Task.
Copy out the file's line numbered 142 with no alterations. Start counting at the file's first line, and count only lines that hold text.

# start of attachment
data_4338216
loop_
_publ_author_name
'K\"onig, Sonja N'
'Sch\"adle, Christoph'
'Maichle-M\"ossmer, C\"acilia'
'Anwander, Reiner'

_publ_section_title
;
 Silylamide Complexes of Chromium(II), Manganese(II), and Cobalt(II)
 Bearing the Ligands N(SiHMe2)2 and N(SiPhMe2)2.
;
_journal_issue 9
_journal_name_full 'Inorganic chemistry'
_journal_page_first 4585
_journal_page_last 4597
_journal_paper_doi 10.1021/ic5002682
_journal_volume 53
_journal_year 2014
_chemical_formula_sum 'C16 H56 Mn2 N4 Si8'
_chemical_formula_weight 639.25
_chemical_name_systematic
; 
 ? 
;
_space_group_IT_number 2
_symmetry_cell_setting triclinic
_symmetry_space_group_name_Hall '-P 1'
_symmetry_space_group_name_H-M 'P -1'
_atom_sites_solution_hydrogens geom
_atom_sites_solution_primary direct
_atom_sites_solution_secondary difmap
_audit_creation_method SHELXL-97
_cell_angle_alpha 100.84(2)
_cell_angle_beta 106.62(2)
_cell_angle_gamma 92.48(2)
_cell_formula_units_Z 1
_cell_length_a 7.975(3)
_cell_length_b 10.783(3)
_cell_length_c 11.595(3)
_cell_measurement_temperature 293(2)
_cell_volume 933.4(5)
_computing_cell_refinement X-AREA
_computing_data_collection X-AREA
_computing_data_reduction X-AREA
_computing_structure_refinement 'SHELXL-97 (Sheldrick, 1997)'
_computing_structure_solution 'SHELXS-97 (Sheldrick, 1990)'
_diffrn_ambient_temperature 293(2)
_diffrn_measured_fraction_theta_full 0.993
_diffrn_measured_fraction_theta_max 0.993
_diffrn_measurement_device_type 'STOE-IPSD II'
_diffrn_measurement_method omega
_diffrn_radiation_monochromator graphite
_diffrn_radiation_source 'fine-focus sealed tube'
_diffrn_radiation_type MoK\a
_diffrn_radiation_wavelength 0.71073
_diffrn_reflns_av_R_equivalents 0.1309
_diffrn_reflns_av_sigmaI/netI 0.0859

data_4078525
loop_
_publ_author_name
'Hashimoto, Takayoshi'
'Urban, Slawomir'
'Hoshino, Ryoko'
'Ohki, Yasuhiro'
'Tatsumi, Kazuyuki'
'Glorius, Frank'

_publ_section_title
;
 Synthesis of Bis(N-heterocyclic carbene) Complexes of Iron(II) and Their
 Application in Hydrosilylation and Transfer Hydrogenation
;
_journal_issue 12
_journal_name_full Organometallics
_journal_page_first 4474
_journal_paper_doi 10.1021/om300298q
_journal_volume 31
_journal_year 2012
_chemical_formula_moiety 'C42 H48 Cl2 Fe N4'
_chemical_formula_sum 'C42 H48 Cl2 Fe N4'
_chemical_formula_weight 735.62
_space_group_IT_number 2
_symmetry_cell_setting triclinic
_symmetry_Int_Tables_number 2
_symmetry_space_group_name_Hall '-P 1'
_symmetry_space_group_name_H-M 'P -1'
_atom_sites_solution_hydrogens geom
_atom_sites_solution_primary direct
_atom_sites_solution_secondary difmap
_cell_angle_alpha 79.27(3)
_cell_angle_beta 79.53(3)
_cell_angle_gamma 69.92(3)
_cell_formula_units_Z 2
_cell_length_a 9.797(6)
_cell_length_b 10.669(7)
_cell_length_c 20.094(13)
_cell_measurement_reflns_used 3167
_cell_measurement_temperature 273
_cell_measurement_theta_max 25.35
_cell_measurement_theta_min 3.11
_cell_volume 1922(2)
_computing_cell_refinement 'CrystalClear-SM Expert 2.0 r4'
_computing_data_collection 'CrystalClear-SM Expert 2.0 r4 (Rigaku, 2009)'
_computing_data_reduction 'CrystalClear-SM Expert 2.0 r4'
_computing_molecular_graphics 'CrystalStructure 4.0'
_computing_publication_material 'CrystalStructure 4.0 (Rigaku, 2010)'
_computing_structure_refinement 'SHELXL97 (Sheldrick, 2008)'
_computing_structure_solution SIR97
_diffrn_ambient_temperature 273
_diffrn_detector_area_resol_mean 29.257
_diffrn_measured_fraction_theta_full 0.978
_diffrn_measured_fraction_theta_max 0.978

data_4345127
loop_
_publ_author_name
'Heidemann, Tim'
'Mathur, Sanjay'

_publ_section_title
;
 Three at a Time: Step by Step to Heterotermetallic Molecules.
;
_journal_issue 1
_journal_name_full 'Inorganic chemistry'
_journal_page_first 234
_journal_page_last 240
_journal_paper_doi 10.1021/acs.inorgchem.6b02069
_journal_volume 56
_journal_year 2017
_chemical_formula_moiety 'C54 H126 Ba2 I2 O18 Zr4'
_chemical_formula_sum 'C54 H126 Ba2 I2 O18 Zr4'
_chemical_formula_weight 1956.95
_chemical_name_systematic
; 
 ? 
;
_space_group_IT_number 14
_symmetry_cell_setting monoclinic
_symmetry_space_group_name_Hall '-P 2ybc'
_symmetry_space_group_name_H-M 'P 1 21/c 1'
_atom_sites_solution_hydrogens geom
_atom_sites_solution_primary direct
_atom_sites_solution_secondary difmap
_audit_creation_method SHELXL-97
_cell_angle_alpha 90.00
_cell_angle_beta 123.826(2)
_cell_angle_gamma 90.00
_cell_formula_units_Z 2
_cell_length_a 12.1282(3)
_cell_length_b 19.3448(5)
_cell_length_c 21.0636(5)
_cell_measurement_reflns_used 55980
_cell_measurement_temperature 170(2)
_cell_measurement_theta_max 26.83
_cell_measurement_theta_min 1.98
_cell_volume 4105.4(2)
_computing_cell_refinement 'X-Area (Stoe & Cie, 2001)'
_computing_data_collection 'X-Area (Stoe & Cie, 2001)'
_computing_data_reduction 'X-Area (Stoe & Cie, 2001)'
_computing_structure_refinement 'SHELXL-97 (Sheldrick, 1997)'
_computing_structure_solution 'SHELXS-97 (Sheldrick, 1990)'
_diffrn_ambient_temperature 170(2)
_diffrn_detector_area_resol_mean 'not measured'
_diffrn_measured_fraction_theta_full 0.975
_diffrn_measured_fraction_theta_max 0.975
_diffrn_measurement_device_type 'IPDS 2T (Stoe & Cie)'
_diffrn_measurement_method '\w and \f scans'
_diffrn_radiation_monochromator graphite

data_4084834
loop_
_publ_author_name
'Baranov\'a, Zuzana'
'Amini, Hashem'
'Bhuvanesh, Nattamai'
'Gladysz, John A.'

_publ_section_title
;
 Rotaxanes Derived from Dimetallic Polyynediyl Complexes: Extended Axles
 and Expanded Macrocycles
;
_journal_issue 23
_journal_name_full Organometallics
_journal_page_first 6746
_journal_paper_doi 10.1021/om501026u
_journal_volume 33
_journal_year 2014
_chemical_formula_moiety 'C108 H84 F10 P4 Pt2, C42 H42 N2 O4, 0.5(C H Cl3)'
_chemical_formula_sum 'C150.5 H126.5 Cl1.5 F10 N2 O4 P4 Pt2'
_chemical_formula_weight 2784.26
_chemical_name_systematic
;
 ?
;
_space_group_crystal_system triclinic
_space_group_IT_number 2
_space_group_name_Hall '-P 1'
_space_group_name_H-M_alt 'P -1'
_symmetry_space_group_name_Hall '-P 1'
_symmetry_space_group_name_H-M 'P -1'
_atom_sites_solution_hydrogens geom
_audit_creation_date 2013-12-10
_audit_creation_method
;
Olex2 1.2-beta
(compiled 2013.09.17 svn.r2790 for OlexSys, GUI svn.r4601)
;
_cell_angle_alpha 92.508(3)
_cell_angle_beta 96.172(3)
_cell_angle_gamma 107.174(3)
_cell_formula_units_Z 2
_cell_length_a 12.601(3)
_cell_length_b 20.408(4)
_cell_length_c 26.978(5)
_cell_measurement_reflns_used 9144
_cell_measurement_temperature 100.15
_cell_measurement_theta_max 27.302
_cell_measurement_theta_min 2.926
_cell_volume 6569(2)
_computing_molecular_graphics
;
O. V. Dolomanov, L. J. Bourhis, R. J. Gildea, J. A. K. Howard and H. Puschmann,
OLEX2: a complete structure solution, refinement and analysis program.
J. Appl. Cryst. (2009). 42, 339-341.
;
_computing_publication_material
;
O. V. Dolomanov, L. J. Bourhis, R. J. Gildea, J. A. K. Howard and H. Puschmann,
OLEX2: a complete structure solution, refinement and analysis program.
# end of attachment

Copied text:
_atom_sites_solution_secondary difmap